Tag Archives: Bruce Hunt

The Beach on Anna Maria Island, Florida

I’ve been to a lot of local beaches, but Anna Maria Island‘s is one I hadn’t visited much until I met my husband. He says that his family went there a lot when he was young. It’s nice because it has a playground and bathrooms nearby. The water is really close to the parking, which is great when you are toting a lot of stuff. We went there this weekend and last, at two different spots along the beach.

The weekend before last we went to a spot that is to the right of the City Pier. Our timing was perfect, because the tide was really low and we could go out pretty far in the water—which is perfect for the kids. The water was really calm and warm and there was hardly anyone on the beach. We found lots of neat shells in the water too. This past weekend we went to the spot that is to the left of the Pier, between Rod & Reel and City Pier. This is the more populated side of the beach and it was pretty crowded. The water is a little deeper, but that’s great for the adults in the group. You can see the Sunshine State Skyway from both places, but this second spot gives a view of it and Egmont Key and Fort DeSoto. It’s pretty neat to see all these places in one spot. You can even see the glint of the light on the Egmont Key lighthouse as it slowly turns.  I wanted to take some pictures of this lovely spot but was afraid of losing the camera in the water.

The Rod & Reel has some great food, according to author Bruce Hunt (@BruceHuntImages). He’s taken some photos of the area and has some nice history and related places to visit in the area in his book, Visiting Small-Town Florida Third Edition. Next time I visit I need to go into some of the neat shops that you find along the way to the beach. I think it would be a great place to vacation as I saw many people on rented bikes and scooters.

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Filed under Beach, Bradenton, Family travel, Our Town, Sarasota, Travel

Twitter chats

One of the new things we have tried out recently are twitter chats. The hashtags we have used so far are #familytrav and #chupacabra. We’ll be doing our next Twitter chat with author Bruce Hunt, @BruceHuntImages, on March 16th at 12 noon EST.

Bruce kindly pointed out that a lot of people might not have participated in a Twitter chat and might not know how to. I certainly should have considered this more before I started one. I sort of winged it after taking a look at some chats done by others–so I learned on the fly by trying it out. I will now reveal myself as a dork–but it was exhilarating to get responses and questions and helpful tips from others. Sometimes you feel like you are talking to yourself on Twitter! I think this 3rd chat will be even better…mainly because I am getting better at it. Then I can have my first two guinea pigs (@FLGhostDoc and @AlissonClark) back for another chat!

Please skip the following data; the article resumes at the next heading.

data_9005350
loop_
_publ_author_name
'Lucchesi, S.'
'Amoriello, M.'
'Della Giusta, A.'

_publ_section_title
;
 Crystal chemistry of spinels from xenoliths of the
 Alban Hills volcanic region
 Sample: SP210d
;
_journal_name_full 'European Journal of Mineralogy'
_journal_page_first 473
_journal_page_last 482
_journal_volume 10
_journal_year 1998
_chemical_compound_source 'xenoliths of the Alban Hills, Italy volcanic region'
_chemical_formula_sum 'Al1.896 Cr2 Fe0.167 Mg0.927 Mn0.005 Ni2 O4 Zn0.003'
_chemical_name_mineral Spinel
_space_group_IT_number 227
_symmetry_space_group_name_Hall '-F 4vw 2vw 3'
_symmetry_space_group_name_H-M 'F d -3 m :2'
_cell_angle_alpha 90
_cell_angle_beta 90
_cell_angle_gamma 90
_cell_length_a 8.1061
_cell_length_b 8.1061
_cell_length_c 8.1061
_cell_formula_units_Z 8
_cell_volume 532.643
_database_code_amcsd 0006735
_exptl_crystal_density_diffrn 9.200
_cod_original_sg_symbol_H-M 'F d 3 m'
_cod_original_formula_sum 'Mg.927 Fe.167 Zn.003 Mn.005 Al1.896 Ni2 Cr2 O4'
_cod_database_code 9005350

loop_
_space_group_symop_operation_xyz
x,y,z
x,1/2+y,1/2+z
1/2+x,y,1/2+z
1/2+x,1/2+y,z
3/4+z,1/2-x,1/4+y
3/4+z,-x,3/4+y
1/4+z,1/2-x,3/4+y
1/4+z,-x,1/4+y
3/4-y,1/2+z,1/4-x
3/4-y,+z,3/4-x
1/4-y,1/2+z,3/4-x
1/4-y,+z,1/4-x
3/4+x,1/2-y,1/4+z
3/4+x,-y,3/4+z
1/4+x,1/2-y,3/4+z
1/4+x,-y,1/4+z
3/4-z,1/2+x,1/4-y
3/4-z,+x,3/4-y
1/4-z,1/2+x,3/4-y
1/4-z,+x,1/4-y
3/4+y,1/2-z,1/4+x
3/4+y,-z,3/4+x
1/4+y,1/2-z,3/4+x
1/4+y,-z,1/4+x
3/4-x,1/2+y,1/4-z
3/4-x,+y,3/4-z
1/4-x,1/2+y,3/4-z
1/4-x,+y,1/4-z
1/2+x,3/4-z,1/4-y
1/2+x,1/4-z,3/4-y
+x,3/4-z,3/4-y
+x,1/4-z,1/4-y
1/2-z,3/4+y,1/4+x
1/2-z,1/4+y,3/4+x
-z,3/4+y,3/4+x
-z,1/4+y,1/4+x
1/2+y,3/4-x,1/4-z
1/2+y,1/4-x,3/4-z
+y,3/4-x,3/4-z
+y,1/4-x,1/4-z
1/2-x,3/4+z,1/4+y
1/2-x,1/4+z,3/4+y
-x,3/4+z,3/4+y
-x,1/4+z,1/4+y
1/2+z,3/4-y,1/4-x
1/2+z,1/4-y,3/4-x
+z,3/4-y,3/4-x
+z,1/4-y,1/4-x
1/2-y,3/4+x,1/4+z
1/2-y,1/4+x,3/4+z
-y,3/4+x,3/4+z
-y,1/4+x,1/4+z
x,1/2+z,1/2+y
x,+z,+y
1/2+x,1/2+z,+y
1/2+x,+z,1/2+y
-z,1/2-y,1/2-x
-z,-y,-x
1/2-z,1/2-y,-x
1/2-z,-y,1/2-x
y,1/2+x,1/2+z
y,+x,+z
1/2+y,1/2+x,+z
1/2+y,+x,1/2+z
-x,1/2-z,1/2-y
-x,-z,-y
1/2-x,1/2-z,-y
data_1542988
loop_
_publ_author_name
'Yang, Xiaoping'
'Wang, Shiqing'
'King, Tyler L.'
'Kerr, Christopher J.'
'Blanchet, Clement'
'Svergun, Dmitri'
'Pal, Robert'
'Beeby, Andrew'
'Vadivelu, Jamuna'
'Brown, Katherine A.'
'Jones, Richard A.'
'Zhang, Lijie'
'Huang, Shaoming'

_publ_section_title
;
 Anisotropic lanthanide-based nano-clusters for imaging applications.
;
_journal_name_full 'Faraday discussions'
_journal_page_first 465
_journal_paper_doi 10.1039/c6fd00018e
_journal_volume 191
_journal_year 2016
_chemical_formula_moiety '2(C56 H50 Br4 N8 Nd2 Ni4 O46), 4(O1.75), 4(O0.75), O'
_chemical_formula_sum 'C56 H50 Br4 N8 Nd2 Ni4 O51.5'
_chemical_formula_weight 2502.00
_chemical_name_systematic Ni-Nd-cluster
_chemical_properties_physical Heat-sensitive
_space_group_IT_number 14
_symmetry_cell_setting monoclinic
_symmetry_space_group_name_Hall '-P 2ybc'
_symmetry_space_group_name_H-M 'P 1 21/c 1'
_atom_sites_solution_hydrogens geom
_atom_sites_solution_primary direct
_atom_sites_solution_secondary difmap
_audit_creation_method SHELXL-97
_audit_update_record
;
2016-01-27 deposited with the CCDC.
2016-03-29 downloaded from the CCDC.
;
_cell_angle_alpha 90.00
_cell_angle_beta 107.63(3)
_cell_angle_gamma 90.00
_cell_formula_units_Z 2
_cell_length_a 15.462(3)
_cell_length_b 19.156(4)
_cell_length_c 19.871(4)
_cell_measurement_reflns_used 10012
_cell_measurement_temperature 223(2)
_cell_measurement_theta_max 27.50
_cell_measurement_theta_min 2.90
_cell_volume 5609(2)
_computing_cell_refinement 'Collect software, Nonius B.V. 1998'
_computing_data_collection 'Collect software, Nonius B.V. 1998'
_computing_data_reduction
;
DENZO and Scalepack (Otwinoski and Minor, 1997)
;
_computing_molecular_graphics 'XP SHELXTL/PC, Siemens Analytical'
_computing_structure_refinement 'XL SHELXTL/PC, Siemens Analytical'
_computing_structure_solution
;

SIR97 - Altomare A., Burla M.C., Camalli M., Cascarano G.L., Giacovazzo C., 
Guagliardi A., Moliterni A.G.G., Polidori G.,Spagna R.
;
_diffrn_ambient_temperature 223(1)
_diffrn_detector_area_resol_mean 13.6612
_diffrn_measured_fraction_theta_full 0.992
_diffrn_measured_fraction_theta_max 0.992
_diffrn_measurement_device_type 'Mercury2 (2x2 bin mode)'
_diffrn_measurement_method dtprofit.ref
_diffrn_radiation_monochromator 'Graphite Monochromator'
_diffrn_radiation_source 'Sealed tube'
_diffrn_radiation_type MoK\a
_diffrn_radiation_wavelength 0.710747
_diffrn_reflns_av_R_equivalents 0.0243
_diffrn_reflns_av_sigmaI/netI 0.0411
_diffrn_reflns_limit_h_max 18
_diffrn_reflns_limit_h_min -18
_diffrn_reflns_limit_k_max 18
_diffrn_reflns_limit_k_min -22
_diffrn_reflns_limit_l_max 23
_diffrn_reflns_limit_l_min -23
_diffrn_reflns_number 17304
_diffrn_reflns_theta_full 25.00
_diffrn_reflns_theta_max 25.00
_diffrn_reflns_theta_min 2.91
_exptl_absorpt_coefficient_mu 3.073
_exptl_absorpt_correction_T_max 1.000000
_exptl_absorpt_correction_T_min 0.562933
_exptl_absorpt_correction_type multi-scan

I took a look on the Internet and found several great resources on chats. I’ll list them at the end. So far I’ve used TweetDeck for the chats. It’s been great because you can load up search columns with the hashtag name and the name of the person you are interviewing and keep track of everything really easily. I’ve found that it has been a little confusing with all the @’s and #’s in the past though. I think that maybe it works best when only I do the @name and everyone else does the #hashtag only. It gives you more characters to talk with and simplifies things a lot. Then if you are responding to someone specifically in the chat you can save the @name just for them. At least that is what I think I will do this next time.

So basically I’ve rambled around to this procedure for a Twitter chat that I think works well:

1) Start following us at @PineapplePress and the person we are interviewing’s @name. That way you can see all future #hashtag mentions too in case the chat continues in the future.

2) Sign up for Tweetdeck or something similar so you can set up a search for the #hashtag. (Recommendations on software more than welcome!) Then read up on how to get the most out of the searches your software can do for hashtags and people’s names, etc…

3) When the time comes for the chat start asking questions and saying things with the #hashtag in them so we can see them. If you want to say something specifically to me then use @PineapplePress (and the same goes for the participant).

4) Then you have to wait a while. There’s a time delay sometimes as we think of something to say or the software updates tweets. Be ready for time lags and repeated questions sometimes–it’s all good though. You’ll get your answer eventually. Don’t feel bad if we miss a question–sometimes it happens. Just retweet! We aren’t ignoring you.

5) Feel free to add in relevant tips or comments. I learned something from each of our chats from participants. It doesn’t have to be all questions.

6) Once the chat is over–feel free to keep on talking with us! We want to hear from you. Then give me some suggestions for other chats you want to see happen. I’ll see what I can do. If it’s about Florida then I’m sure I can find someone to discuss it.

Here are those links I mentioned:

http://mashable.com/2009/12/08/twitter-chat/

http://smallbiztrends.com/2010/08/how-to-participate-in-twitter-chat.html

http://samanthaogborn.com/?p=90

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Filed under Author chats, Twitter

Here’s a peek at downtown Sarasota, Florida

Our guest post by Bruce Hunt got me to thinking about towns. Our offices are in downtown Sarasota. I thought you might be interested to see what downtown Sarasota looks like. We’re probably a medium-sized city..smaller than Tampa and larger than Arcadia. I’d love to see what your city’s downtown looks like. Tweet them to us @pineapplepress using #mytown as a hashtag. I look forward to seeing them!

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Filed under Our Town